We docked at Vienna, so the view from our stateroom changed. We were facing across the river from the old city, which meant a view of very modern buildings, including a tall skyscraper with a weird wavy design, and a spire that looked like it might be a control tower.
Not moving around is tiring, if you can believe it. I still feel like I have a bad cold, but the inactivity is getting to me. It is so much worse for Tom, who normally averages six miles of walking a day.
I spent my time working on a little graphic novel for our middle granddaughter about her favorite stuffed animal. Bunny is no longer as important to Jessamyn as she once was, but I promised, so I will deliver. I am refreshing my skills on Procreate—I let myself get rusty.
I finished an audiobook called “The House in the Cerulean Sea,” by TJ Klune. It is a gently humorous fantasy about the healing properties of love and the moral courage required to buck a bad system. I absolutely loved it. I had intended to buy it as a Kindle book, but I. Screwed up. However, the narrator, Daniel Henning, was very good, and added to the humor with the different voices for a very diverse cast of characters.
By late afternoon, I was beginning to feel better. If the experience of my travel companions is anything to go by, recovery is rapid. Just about everyone but me is back to normal except for the occasional cough. Glory to the house of science, which brought us the vaccine.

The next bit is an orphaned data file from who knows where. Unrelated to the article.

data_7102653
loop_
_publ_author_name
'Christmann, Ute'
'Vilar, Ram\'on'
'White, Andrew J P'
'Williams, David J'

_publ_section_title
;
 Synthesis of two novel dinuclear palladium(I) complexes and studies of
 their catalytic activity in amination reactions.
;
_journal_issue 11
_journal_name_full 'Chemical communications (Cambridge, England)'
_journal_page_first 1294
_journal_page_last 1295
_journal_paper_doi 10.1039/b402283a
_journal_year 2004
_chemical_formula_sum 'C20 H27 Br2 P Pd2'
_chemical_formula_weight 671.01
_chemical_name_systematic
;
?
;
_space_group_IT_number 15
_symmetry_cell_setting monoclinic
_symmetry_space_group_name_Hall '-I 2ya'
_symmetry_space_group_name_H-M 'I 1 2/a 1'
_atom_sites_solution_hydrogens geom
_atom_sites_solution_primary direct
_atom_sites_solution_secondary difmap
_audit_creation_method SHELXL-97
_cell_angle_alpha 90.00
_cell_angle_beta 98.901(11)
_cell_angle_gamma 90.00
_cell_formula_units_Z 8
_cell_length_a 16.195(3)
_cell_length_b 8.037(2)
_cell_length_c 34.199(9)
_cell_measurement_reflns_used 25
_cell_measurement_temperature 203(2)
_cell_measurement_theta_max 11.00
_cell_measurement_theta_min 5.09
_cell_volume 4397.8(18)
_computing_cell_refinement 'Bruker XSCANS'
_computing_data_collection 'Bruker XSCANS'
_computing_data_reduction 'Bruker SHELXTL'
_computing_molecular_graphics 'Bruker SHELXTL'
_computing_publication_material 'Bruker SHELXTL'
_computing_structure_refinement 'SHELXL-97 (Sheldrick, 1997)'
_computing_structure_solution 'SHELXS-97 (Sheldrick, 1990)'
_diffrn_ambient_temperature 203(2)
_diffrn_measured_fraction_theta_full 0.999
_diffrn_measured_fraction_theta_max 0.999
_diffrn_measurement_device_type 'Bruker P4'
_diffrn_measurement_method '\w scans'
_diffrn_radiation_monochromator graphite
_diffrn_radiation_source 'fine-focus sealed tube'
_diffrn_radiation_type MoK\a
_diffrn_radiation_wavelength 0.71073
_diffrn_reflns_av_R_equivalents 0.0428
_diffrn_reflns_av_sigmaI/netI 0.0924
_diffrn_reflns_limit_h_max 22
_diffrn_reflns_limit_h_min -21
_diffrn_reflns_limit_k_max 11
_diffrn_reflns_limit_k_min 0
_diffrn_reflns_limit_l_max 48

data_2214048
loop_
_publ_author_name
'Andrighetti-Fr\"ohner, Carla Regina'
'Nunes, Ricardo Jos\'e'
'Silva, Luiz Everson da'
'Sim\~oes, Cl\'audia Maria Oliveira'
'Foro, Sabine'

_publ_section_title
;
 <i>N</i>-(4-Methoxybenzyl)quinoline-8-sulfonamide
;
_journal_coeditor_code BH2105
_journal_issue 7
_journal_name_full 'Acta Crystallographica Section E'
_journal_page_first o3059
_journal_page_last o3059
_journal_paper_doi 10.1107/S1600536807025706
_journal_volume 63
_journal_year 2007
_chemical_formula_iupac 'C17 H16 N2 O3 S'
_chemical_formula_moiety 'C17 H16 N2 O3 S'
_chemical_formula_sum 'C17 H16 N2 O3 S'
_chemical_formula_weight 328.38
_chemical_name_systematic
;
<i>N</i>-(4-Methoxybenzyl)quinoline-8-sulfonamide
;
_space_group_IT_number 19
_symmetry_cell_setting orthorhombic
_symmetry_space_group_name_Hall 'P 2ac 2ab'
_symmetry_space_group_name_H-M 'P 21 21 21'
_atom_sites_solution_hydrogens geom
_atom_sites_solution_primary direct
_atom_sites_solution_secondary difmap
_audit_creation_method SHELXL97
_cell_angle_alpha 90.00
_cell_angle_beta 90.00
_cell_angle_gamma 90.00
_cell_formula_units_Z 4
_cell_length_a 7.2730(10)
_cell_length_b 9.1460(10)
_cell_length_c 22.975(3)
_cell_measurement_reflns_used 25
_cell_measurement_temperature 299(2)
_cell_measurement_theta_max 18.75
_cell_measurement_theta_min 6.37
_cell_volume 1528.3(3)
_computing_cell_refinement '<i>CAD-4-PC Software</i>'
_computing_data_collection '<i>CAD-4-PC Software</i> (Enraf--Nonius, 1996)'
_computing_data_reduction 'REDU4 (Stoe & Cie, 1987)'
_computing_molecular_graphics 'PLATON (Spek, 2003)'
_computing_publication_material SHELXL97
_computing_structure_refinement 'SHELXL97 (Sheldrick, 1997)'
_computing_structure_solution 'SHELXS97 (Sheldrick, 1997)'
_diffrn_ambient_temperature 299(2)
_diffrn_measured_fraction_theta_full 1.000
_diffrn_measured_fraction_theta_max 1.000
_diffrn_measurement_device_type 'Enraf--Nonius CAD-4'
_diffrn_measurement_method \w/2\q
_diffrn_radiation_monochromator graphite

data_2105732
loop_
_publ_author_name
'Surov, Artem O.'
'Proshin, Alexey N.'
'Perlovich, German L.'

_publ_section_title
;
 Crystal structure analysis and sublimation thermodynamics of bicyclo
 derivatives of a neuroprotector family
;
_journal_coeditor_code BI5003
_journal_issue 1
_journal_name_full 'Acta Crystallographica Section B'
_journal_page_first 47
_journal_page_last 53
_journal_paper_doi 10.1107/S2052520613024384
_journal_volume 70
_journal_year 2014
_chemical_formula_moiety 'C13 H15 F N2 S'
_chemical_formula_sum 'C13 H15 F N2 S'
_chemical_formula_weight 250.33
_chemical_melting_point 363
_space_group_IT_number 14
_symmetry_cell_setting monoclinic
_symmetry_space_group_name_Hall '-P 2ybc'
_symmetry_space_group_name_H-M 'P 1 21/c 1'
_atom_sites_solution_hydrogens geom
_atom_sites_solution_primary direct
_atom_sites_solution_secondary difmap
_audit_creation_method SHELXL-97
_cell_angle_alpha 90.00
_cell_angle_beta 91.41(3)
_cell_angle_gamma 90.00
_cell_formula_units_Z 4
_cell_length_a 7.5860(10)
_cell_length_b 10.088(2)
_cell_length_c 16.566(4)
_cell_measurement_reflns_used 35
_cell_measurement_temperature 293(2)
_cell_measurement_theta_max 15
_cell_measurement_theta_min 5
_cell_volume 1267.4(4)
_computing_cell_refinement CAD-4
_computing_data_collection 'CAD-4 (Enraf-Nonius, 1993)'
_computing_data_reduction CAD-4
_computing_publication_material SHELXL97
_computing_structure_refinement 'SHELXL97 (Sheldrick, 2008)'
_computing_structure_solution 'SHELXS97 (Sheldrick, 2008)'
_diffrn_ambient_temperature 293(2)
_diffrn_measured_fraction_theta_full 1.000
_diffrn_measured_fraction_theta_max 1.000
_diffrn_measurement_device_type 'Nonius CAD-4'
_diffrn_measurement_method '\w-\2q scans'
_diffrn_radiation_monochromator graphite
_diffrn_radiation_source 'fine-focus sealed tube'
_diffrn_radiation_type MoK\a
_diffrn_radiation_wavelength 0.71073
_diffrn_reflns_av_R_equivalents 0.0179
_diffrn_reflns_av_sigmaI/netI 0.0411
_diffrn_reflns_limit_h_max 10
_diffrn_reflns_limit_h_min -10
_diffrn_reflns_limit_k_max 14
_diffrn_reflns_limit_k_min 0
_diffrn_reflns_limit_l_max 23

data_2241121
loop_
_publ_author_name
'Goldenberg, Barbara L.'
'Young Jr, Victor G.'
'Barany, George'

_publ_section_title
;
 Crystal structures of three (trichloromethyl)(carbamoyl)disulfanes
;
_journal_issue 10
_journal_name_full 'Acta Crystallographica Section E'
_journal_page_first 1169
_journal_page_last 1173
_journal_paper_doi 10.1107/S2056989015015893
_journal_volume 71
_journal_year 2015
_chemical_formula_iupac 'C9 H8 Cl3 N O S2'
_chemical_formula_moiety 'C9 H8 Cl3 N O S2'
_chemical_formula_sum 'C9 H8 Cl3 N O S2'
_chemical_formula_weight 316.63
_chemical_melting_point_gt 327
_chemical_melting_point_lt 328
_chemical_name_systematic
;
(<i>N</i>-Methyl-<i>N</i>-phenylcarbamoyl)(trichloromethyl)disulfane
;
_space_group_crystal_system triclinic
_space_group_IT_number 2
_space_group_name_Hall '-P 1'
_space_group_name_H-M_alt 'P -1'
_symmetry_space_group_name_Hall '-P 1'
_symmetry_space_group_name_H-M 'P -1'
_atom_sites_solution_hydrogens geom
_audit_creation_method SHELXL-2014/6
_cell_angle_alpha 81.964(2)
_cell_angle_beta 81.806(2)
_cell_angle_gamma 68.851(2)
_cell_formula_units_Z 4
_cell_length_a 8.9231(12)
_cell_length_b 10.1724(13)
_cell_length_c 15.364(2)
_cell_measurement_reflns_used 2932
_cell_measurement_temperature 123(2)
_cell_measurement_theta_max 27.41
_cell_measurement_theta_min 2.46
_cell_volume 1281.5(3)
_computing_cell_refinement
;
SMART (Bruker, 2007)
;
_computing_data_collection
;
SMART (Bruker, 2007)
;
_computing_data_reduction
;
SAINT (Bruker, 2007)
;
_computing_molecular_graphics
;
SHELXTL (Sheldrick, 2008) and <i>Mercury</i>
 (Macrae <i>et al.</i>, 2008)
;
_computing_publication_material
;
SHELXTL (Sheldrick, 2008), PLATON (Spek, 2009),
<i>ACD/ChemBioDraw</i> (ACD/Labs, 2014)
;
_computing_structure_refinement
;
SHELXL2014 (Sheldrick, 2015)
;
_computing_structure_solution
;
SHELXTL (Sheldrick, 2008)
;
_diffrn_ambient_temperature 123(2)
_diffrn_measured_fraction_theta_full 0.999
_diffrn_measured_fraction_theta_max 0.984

We left Vienna this evening. The six of us had already planned to go back to Vienna for a few days, so I am not upset about not seeing it on the tour. I am a little worried about the weight I must be gaining, sitting here and eating three squares plus an afternoon snack and getting no exercise. But seriously, the meals are by way of entertainment. We watched another stupid movie called “Blythe Spirit,” based on a play by Noel Coward and featuring Judi Dench. It sounded promising, but wasn’t.
Today was not a good day from the standpoint of feeling healthy. As Tom grew steadily better, my cough worsened and I became more congested. My side aches from coughing.
Every time they bring us food, little salt and pepper shakers are included. I stole a couple of these to make a salt water rinse. Necessity is the mother of invention.